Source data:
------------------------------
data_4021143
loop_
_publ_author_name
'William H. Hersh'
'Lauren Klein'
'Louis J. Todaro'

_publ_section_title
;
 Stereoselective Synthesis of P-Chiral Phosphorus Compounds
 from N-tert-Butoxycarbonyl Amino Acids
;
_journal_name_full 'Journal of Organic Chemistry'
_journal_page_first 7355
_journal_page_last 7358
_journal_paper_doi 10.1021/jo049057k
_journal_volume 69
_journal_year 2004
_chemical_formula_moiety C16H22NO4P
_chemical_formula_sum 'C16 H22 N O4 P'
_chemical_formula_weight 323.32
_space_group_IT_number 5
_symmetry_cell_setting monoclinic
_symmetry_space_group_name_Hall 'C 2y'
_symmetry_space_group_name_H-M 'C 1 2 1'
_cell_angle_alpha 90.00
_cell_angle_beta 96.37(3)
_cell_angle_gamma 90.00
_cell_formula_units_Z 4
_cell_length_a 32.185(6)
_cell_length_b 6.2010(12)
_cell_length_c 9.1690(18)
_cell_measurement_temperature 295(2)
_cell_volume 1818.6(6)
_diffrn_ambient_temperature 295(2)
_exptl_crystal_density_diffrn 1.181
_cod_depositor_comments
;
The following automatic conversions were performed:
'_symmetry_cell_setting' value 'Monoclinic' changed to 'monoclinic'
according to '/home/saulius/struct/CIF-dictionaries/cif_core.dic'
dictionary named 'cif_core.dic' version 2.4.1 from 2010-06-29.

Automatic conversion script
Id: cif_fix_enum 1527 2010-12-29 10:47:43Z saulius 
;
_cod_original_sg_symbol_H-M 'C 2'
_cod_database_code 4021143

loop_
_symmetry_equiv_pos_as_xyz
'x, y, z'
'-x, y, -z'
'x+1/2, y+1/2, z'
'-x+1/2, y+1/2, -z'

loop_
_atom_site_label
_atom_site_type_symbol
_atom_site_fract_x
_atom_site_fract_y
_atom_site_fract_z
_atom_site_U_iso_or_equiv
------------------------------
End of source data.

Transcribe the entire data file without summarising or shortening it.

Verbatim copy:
data_4021143
loop_
_publ_author_name
'William H. Hersh'
'Lauren Klein'
'Louis J. Todaro'

_publ_section_title
;
 Stereoselective Synthesis of P-Chiral Phosphorus Compounds
 from N-tert-Butoxycarbonyl Amino Acids
;
_journal_name_full 'Journal of Organic Chemistry'
_journal_page_first 7355
_journal_page_last 7358
_journal_paper_doi 10.1021/jo049057k
_journal_volume 69
_journal_year 2004
_chemical_formula_moiety C16H22NO4P
_chemical_formula_sum 'C16 H22 N O4 P'
_chemical_formula_weight 323.32
_space_group_IT_number 5
_symmetry_cell_setting monoclinic
_symmetry_space_group_name_Hall 'C 2y'
_symmetry_space_group_name_H-M 'C 1 2 1'
_cell_angle_alpha 90.00
_cell_angle_beta 96.37(3)
_cell_angle_gamma 90.00
_cell_formula_units_Z 4
_cell_length_a 32.185(6)
_cell_length_b 6.2010(12)
_cell_length_c 9.1690(18)
_cell_measurement_temperature 295(2)
_cell_volume 1818.6(6)
_diffrn_ambient_temperature 295(2)
_exptl_crystal_density_diffrn 1.181
_cod_depositor_comments
;
The following automatic conversions were performed:
'_symmetry_cell_setting' value 'Monoclinic' changed to 'monoclinic'
according to '/home/saulius/struct/CIF-dictionaries/cif_core.dic'
dictionary named 'cif_core.dic' version 2.4.1 from 2010-06-29.

Automatic conversion script
Id: cif_fix_enum 1527 2010-12-29 10:47:43Z saulius 
;
_cod_original_sg_symbol_H-M 'C 2'
_cod_database_code 4021143

loop_
_symmetry_equiv_pos_as_xyz
'x, y, z'
'-x, y, -z'
'x+1/2, y+1/2, z'
'-x+1/2, y+1/2, -z'

loop_
_atom_site_label
_atom_site_type_symbol
_atom_site_fract_x
_atom_site_fract_y
_atom_site_fract_z
_atom_site_U_iso_or_equiv